An awkward and estranged father/daughter relationship, a lonely father trying to get back into his daughter's life and trying to tell her there is more to life than just work. A daughter trying to prove herself on the job and dealing with with corporate sexism who doesn't seem to have time for anything else. There's a lot of humour masking extreme sadness in this film.    
 


18. The Eyes of My Mother (Nicolas Pesce)

A gruesome and melancholic horror film about lonliness. One of the most disturbing, but also must see films of the year. 


17. Hunt for the Wilderpeople (Taika Waititi, 2016)

A bittersweet and funny, very funny film written and directed by Taika Waititi. So well paced and executed, this was a real suprise for me. 

 

16. Sieranevada (Cristi Puiu)

A family drama mostly set inside an apartment, a superbly crafted film with great dialogue, acting, direction. 


15. Nocturama (Bertrand Bonello) 

Young Parisians revolting against the establishment. We are never told exactly why, but this is a film that somehow anticipated the troubles in Europe today. Masterful and provocative. With a great soundtrack too.


14. Further Beyond (Christine Molloy, Joe Lawlor) 

A tracing of a journey from Ireland to Chile by Ambrosio O’Higgins, First Marquis of Osorno, who left Ireland to become a Spanish colonial administrator and then served the Spanish Empire. But this isn't your traditional biopic. It's a deconstructed film essay that's really about migration and identity.  A unique film. 

 

13. Things to Come (Mia Hansen-Løve) 

Another film starring Isabel Huppert. Nathalie, philosophy teacher dealing with a new transition in her life, a husband that leaves her after 25 years, a mother that passes away. There is no melodrama in this film, instead, it's dealing with life through everyday circumstances. Brilliantly directed by Mia Hansen-Løve who is becoming one of my favourite filmmakers.    

 

12. Your Name (Makoto Shinkai)

An incredibly layered film with themes of parallel lives, missed connections, body swap, dreams and memories. My favourite animated film this year.  
 
 

11. The Bacchus Lady (E J-yong)

A devastating film about old age and lonliness. What starts off as comedic soon turns into heartbreak. 


10. Hell or High Water (David Mackenzie) 

A contemporary western, with great dialogue and Jeff Bridges is fantastic in this. Also has the best diner scene in film this year.

 

9. Dawson City: Frozen Time (Bill Morrison, 2016) 

A documentary that combines two histories, the fise and fall of a city and the history of silent film, all told through remarkable found footage and photos with a mesmerising soundtrack.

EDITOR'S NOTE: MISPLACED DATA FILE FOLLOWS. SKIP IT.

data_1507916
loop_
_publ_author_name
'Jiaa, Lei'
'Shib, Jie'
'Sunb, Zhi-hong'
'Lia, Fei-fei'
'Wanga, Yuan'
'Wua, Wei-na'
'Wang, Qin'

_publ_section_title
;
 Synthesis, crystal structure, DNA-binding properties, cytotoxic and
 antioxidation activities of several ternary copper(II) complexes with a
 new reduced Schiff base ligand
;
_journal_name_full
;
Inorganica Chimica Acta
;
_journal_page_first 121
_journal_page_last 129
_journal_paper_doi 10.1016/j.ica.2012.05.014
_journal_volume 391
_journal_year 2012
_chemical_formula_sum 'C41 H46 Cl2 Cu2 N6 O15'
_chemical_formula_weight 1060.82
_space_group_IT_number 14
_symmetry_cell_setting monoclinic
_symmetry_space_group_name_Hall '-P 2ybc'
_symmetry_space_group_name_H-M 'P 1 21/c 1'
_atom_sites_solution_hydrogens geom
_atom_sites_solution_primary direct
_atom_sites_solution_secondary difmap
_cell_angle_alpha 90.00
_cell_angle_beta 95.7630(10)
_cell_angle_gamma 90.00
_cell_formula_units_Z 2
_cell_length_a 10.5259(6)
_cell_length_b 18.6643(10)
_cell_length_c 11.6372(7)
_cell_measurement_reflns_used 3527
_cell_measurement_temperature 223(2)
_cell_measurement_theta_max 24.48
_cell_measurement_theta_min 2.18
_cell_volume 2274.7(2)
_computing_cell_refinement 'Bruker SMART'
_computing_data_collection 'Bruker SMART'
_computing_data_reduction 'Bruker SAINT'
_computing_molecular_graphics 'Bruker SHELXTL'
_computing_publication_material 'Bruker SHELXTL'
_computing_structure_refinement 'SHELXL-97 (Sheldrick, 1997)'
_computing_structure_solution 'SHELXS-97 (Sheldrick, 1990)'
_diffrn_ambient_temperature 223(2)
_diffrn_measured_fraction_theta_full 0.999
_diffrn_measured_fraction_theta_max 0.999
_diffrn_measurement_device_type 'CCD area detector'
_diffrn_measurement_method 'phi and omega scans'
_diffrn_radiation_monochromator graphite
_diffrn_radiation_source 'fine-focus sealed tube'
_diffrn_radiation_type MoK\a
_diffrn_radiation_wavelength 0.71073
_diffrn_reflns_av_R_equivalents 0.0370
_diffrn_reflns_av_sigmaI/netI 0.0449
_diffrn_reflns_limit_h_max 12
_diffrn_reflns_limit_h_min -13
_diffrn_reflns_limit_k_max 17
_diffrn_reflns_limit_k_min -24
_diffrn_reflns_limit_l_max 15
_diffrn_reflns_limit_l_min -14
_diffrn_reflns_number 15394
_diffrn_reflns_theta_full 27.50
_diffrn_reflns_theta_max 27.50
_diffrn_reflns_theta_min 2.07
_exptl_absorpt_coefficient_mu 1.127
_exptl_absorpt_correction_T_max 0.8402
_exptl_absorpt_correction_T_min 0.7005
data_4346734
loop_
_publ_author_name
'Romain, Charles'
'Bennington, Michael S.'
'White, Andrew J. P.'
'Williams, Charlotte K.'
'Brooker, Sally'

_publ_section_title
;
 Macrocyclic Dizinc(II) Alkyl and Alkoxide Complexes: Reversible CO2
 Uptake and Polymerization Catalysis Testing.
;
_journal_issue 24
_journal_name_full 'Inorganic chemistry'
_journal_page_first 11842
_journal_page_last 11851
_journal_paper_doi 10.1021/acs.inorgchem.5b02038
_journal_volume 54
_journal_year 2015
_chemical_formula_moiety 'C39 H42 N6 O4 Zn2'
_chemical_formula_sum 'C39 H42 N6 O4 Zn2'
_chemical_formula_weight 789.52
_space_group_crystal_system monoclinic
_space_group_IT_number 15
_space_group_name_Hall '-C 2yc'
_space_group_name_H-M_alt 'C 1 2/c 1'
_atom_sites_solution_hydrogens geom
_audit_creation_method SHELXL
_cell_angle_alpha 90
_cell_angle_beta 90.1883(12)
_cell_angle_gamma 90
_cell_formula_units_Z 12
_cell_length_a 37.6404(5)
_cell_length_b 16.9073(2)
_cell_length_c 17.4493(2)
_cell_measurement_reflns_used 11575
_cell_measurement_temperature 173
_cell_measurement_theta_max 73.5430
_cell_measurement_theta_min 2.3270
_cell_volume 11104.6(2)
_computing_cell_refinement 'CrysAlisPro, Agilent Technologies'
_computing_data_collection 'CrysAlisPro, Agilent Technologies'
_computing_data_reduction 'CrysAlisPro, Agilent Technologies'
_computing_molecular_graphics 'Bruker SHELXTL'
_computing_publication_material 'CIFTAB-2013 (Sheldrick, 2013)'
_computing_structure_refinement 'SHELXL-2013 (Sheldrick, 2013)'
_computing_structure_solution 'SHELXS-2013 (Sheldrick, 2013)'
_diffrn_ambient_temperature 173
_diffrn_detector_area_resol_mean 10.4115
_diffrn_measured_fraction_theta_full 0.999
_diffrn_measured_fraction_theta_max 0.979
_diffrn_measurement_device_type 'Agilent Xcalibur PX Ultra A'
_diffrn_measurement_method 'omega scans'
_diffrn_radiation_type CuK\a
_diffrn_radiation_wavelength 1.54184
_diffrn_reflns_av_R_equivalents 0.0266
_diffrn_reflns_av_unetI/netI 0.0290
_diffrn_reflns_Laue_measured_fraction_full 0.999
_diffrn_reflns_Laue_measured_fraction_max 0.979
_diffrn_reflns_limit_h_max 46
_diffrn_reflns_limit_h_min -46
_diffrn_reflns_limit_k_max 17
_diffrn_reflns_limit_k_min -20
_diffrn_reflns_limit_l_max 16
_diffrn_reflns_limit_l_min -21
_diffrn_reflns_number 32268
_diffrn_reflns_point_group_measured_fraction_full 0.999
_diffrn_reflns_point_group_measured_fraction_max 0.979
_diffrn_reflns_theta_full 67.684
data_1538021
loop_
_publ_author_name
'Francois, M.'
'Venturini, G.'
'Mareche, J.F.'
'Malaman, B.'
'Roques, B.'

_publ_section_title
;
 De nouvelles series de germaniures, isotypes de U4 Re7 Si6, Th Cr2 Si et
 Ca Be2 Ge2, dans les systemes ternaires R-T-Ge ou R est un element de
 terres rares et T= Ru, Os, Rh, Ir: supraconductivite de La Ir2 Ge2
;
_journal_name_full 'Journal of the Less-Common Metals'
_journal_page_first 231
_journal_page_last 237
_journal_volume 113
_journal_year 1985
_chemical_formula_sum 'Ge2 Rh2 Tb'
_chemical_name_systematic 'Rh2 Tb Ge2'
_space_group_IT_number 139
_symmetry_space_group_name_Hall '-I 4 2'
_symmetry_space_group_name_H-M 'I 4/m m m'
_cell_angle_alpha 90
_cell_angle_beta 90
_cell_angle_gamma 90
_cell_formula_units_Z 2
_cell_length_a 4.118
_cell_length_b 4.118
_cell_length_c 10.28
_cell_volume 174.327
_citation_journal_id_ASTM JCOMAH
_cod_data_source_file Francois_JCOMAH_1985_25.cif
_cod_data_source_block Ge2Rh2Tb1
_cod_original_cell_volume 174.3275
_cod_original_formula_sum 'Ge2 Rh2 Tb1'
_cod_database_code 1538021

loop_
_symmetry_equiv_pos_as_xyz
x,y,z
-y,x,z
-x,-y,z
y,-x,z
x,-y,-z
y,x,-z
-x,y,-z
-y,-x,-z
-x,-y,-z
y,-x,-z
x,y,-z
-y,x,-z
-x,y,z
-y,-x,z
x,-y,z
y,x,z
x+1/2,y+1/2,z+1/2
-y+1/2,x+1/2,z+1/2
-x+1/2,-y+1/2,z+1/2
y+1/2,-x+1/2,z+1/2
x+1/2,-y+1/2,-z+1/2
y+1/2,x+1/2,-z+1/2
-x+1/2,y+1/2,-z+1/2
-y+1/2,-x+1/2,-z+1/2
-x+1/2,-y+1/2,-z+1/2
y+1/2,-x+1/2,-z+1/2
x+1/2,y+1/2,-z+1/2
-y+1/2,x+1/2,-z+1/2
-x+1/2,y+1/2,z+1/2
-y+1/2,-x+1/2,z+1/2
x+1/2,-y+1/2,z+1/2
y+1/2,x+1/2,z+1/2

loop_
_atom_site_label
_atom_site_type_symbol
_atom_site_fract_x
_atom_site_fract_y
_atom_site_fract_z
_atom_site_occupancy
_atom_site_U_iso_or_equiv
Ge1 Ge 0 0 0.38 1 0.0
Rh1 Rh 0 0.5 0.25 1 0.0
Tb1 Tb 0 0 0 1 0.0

8. Aquarius (Kleber Mendonça Filho) 

A defiant film about standing up to real estate bullies and the preservation of histories and legacies. Clara, the main protaginist in the film is a hero and we all need someone like her in our lives.

 

7. Love & Friendship (Whit Stillman)

Sharp, intelligent and absolutely hilarious. 

 

6. Our Little Sister (Hirokazu Koreeda) 


One of the most loving family dramas I've seen. Featuring ordinary people with ordinary lives, a film with so much empathy, loving and optimism that doesn't feel saccharine. Hirokazu Koreeda creates a world in his films that I want to live in.   
 


5. Little Men (Ira Sachs)  

Ira Sachs' Love is Strange was in my list of favourite films in 2014. Little Men is also set in New York and also touches upon the real estate issues in New York, but this time told through the lives of two young boys, the sensitive and empathetic Jake and the bold and confident Tony. About coming of age, friendship, following dreams. It's affectionate, moving and humane.    

 

4. Kaili Blues (Bi Gan) 

I felt so much cinematic pleasure whilst watching this film. References to Apichatpong Weerasethakul, Hou Hsiao-hsien and Wong Kar Wai, but a film that is unique to its first time director Bi Gan. Halfway into the film, there's a wonderful and impressive 40min long take 40 that crosses bridges, rivers and alleyways.  A dreamlike state where the past, present and future floats together. The ending of the film left me 

A world where the past, present and future flVisually and narratively A visual Watching this felt like I was in a dream, floating through the past, present and future. The ending wowed me. 

 

3. Moonlight (Barry Jenkins)

What more can be said about Moonlight that hasn't been said already? An incredibly moving and melancholic film, I am so glad to see this 'small film' it getting so much love and recognition. If you missed it this year, seek it out in 2017.

 

2. A Quiet Passion (Terence Davies) 

A portrait of Emily Dickinson's life, emotional struggles and poetry. An independent woman who followed her passion for writing, even if it was only for a few hours before dawn when she could enjoy writing freely. She challenged social and religious norms, but was also reclusive and lived within the confines of her home with her family.

With excellent direction, writing and acting, Cynthia Nixon is exceptional in this, the film its intelligent, funny and tragic, especially towards in the second half of the film. We see Dickinson dealing with the death of her parents, see isolates herself further from her family. You try to understand her inner thoughts and conflicts, about someone who wrote so well about life but who didn't really live it to the fullest. 

It's a masterpiece and was going to be my number one film this year if it weren't for...  


1. Cameraperson (Kirsten Johnson) 
 

This film came my way only a couple of weeks ago after I was worried I wouldn't get to see it this year. I've been hearing very good things about it from January after its premiere at Sundance.